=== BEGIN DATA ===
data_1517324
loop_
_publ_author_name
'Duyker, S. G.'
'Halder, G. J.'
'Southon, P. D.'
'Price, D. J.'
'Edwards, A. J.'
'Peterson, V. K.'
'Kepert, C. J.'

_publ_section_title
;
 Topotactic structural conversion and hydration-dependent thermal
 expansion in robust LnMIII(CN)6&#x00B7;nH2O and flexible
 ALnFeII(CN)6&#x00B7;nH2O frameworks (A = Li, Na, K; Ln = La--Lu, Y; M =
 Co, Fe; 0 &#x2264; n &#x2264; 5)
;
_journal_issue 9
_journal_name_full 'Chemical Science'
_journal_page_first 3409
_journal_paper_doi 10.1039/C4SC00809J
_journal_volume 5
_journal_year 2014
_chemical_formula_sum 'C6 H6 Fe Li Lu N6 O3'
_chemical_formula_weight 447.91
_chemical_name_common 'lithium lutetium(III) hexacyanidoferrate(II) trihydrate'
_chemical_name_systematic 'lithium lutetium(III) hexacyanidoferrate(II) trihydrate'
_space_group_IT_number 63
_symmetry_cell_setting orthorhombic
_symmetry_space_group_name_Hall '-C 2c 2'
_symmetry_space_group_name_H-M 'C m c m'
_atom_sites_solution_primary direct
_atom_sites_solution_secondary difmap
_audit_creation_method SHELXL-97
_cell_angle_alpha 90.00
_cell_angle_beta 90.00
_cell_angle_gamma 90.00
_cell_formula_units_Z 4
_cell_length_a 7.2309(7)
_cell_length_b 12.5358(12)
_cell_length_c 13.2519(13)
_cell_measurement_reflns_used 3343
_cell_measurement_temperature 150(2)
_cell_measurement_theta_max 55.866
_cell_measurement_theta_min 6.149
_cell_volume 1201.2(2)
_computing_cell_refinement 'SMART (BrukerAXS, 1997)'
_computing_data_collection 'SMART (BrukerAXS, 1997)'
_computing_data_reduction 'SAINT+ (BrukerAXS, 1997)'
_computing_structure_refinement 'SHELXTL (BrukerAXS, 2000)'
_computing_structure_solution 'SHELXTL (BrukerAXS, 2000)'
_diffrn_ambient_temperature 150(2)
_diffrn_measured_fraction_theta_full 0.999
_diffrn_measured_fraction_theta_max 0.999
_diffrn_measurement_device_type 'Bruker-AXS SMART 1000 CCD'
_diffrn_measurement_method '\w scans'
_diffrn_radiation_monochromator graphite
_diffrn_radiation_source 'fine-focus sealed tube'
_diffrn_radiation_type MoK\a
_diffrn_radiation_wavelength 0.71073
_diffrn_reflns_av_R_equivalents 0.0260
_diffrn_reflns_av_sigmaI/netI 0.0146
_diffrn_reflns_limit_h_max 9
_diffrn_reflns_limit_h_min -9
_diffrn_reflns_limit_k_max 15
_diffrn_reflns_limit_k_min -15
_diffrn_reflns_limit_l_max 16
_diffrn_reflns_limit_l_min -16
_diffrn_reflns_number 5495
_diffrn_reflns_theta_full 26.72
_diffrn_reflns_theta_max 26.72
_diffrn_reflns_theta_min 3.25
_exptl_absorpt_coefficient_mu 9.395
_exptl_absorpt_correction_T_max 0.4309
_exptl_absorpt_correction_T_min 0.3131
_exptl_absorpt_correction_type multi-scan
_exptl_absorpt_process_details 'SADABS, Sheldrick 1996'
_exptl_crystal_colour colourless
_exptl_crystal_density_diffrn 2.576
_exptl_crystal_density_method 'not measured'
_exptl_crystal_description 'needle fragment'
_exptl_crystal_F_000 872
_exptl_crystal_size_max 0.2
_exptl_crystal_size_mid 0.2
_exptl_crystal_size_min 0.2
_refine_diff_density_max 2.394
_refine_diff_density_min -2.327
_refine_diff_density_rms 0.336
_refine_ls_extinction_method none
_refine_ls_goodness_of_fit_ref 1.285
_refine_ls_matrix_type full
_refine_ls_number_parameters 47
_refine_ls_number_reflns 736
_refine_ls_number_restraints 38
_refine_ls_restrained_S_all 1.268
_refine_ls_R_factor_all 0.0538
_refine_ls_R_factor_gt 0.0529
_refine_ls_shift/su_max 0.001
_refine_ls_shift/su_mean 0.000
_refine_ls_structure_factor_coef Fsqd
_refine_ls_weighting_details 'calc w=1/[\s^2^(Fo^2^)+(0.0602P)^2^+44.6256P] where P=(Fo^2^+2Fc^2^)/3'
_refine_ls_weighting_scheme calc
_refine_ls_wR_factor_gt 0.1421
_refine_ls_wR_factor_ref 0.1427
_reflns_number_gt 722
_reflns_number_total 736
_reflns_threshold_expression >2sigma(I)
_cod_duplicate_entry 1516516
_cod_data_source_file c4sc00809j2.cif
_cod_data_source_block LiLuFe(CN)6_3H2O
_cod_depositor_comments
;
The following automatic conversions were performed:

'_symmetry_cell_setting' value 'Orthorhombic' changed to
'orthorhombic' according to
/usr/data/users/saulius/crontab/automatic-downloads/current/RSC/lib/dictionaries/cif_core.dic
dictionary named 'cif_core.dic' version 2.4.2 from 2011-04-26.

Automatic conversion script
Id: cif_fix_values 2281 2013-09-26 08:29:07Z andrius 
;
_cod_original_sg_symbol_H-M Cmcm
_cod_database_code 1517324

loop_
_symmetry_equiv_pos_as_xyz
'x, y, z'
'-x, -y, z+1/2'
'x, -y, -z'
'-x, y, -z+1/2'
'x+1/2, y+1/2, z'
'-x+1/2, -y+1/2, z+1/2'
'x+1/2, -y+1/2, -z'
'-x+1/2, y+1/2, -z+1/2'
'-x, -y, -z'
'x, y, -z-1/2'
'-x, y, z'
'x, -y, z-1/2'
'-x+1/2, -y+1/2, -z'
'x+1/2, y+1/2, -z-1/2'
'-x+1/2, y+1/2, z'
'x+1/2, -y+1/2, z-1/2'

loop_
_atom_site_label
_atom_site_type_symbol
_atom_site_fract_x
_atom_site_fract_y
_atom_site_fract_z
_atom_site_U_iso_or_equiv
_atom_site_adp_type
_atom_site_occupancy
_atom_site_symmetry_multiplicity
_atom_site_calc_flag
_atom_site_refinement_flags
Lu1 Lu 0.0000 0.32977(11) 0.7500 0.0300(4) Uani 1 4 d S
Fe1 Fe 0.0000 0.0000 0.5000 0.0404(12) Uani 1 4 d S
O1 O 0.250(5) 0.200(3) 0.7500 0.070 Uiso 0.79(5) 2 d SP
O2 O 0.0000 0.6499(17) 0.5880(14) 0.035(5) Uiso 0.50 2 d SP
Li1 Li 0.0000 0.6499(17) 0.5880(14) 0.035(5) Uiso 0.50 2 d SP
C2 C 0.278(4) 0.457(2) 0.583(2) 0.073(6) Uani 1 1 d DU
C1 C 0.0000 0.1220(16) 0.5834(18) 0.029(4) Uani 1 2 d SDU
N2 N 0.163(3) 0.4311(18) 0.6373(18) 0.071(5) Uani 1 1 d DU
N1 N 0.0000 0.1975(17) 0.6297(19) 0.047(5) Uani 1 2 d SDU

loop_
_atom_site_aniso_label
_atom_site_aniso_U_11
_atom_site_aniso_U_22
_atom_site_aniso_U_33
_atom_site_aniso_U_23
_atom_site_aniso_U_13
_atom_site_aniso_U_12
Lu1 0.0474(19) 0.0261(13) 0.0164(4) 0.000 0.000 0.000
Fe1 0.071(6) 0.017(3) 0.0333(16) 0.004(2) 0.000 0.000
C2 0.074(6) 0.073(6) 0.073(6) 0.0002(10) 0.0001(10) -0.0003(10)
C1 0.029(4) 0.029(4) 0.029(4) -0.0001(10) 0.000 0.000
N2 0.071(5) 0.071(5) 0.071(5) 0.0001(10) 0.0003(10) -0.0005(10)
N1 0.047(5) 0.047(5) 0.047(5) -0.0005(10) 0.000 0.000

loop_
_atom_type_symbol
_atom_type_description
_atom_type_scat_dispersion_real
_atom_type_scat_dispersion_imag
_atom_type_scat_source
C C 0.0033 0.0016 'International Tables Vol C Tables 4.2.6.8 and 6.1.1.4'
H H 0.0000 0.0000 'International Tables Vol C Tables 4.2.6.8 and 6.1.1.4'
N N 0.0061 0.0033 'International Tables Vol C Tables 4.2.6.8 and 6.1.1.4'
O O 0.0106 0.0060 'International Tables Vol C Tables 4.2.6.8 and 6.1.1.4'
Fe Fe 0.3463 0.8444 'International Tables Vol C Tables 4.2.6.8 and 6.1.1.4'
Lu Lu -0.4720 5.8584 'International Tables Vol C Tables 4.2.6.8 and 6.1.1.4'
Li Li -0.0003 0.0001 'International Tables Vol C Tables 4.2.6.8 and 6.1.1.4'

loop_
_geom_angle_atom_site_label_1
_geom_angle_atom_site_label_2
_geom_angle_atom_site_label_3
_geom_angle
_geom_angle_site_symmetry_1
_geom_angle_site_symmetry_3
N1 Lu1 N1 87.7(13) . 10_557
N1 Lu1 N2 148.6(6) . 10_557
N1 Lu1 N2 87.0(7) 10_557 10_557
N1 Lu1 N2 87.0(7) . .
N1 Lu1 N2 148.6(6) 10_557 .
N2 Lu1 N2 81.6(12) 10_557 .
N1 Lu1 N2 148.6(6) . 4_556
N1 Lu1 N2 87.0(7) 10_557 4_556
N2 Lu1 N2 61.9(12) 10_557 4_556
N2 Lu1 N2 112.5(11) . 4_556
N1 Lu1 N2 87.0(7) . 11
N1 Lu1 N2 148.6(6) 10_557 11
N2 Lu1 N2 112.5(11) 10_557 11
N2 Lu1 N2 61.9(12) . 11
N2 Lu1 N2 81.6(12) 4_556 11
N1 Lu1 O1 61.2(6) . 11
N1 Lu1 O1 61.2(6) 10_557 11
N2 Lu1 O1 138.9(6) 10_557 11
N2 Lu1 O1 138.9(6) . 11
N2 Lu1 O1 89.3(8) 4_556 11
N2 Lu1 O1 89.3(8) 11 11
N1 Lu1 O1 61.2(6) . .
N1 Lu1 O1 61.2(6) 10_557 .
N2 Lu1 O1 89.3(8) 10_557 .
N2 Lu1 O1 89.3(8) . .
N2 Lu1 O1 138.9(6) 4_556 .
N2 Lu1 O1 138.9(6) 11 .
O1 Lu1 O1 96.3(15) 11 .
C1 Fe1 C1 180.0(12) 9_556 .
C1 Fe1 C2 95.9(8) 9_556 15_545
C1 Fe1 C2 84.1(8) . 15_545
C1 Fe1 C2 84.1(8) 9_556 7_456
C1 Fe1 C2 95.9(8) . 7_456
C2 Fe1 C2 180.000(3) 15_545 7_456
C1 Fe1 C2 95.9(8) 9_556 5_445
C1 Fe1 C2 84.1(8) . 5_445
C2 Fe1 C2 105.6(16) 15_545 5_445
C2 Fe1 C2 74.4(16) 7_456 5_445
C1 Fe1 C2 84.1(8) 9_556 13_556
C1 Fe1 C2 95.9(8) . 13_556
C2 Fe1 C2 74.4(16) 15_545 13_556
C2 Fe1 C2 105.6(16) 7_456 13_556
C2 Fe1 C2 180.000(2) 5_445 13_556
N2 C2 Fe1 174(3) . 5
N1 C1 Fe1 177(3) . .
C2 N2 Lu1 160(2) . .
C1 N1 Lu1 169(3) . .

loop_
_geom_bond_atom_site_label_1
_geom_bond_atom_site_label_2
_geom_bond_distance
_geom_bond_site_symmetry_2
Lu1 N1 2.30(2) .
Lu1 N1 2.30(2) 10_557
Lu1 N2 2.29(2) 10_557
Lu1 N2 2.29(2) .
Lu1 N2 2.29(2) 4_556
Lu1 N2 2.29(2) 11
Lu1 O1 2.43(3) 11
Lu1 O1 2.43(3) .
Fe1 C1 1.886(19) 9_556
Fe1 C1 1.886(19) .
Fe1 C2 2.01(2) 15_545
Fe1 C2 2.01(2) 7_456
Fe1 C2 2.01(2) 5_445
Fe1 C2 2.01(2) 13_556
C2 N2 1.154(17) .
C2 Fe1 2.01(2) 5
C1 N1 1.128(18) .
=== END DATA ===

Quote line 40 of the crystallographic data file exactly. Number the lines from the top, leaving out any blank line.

_cell_length_b 12.5358(12)